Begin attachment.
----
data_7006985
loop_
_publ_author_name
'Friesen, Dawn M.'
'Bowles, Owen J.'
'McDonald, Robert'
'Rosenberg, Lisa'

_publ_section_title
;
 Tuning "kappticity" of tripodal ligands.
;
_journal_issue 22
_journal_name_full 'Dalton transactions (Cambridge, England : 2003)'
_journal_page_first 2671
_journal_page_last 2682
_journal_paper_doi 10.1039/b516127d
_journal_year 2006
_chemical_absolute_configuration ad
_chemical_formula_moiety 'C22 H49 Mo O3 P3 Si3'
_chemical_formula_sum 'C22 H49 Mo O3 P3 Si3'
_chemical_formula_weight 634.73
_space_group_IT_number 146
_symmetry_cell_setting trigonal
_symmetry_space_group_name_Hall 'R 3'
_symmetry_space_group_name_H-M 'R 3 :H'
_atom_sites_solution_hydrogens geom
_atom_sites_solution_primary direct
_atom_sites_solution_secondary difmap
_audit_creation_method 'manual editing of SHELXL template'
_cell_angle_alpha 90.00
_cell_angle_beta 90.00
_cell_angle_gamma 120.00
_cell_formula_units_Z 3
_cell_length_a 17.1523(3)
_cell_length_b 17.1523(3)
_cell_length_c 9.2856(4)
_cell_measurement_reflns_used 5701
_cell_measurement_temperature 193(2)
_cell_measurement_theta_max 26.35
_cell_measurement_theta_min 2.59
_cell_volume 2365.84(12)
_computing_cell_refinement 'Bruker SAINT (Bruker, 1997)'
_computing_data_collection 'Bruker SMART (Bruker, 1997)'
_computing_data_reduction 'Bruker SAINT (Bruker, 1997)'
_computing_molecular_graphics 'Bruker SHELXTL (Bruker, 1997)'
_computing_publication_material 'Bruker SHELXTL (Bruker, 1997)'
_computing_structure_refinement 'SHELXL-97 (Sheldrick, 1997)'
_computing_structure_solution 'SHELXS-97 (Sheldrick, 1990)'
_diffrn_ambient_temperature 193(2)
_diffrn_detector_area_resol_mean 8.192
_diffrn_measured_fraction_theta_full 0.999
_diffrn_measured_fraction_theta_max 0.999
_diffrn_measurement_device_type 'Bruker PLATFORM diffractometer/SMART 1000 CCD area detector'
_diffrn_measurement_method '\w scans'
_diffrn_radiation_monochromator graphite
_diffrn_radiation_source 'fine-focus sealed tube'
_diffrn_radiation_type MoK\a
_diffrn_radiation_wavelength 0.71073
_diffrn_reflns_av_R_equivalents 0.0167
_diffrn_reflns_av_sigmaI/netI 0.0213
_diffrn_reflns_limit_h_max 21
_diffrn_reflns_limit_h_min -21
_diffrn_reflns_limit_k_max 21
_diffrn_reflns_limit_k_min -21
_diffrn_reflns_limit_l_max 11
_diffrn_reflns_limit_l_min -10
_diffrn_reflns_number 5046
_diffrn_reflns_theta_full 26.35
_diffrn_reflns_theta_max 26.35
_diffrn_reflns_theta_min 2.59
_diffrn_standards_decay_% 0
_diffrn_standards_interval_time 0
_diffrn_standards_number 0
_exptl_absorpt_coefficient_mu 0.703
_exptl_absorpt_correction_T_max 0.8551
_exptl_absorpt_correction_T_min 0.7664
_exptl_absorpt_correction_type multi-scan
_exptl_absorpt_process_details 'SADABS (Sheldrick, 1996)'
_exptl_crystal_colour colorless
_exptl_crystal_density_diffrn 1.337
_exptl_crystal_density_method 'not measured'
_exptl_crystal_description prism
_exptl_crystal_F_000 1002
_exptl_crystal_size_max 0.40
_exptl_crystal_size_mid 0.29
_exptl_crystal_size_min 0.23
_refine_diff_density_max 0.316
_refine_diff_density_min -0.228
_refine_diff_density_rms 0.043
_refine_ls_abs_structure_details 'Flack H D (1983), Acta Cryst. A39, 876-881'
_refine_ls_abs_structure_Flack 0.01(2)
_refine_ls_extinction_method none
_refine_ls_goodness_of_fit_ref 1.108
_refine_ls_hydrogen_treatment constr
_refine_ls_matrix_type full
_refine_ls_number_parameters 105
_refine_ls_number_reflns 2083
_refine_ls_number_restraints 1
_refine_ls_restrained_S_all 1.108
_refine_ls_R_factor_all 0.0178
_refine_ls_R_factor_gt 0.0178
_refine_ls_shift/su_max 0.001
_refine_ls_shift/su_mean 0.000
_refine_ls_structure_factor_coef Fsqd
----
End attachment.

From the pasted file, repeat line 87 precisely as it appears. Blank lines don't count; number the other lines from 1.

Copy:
_refine_diff_density_max 0.316